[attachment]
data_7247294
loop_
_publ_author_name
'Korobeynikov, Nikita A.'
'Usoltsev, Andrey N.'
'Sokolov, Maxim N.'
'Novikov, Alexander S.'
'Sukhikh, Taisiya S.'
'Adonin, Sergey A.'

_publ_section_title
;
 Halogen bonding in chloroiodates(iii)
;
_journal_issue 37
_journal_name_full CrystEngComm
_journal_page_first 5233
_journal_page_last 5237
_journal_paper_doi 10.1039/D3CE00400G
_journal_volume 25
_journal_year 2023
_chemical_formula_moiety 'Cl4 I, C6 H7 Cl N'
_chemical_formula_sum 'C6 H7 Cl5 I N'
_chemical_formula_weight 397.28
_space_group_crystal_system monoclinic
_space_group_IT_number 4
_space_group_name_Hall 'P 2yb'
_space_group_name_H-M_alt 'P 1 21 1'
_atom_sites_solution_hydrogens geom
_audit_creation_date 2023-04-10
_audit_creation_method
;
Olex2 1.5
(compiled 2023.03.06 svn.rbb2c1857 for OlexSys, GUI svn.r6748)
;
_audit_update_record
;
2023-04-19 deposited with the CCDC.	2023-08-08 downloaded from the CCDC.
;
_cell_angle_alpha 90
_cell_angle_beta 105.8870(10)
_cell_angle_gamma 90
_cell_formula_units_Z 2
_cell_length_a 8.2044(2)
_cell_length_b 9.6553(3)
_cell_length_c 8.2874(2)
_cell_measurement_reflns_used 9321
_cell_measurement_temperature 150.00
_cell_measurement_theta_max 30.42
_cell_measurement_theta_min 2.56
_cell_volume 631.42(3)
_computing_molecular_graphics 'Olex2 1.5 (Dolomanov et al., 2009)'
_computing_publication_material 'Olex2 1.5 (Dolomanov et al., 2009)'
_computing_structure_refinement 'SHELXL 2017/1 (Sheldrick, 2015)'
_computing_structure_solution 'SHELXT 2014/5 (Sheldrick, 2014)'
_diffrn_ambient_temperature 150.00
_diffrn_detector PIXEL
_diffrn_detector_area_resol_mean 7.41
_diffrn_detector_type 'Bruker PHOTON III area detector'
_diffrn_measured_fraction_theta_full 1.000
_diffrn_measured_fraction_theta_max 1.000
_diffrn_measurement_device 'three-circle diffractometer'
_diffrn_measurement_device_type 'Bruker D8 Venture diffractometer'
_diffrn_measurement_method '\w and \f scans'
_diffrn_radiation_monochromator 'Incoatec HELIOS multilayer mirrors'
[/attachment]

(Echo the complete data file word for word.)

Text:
data_7247294
loop_
_publ_author_name
'Korobeynikov, Nikita A.'
'Usoltsev, Andrey N.'
'Sokolov, Maxim N.'
'Novikov, Alexander S.'
'Sukhikh, Taisiya S.'
'Adonin, Sergey A.'

_publ_section_title
;
 Halogen bonding in chloroiodates(iii)
;
_journal_issue 37
_journal_name_full CrystEngComm
_journal_page_first 5233
_journal_page_last 5237
_journal_paper_doi 10.1039/D3CE00400G
_journal_volume 25
_journal_year 2023
_chemical_formula_moiety 'Cl4 I, C6 H7 Cl N'
_chemical_formula_sum 'C6 H7 Cl5 I N'
_chemical_formula_weight 397.28
_space_group_crystal_system monoclinic
_space_group_IT_number 4
_space_group_name_Hall 'P 2yb'
_space_group_name_H-M_alt 'P 1 21 1'
_atom_sites_solution_hydrogens geom
_audit_creation_date 2023-04-10
_audit_creation_method
;
Olex2 1.5
(compiled 2023.03.06 svn.rbb2c1857 for OlexSys, GUI svn.r6748)
;
_audit_update_record
;
2023-04-19 deposited with the CCDC.	2023-08-08 downloaded from the CCDC.
;
_cell_angle_alpha 90
_cell_angle_beta 105.8870(10)
_cell_angle_gamma 90
_cell_formula_units_Z 2
_cell_length_a 8.2044(2)
_cell_length_b 9.6553(3)
_cell_length_c 8.2874(2)
_cell_measurement_reflns_used 9321
_cell_measurement_temperature 150.00
_cell_measurement_theta_max 30.42
_cell_measurement_theta_min 2.56
_cell_volume 631.42(3)
_computing_molecular_graphics 'Olex2 1.5 (Dolomanov et al., 2009)'
_computing_publication_material 'Olex2 1.5 (Dolomanov et al., 2009)'
_computing_structure_refinement 'SHELXL 2017/1 (Sheldrick, 2015)'
_computing_structure_solution 'SHELXT 2014/5 (Sheldrick, 2014)'
_diffrn_ambient_temperature 150.00
_diffrn_detector PIXEL
_diffrn_detector_area_resol_mean 7.41
_diffrn_detector_type 'Bruker PHOTON III area detector'
_diffrn_measured_fraction_theta_full 1.000
_diffrn_measured_fraction_theta_max 1.000
_diffrn_measurement_device 'three-circle diffractometer'
_diffrn_measurement_device_type 'Bruker D8 Venture diffractometer'
_diffrn_measurement_method '\w and \f scans'
_diffrn_radiation_monochromator 'Incoatec HELIOS multilayer mirrors'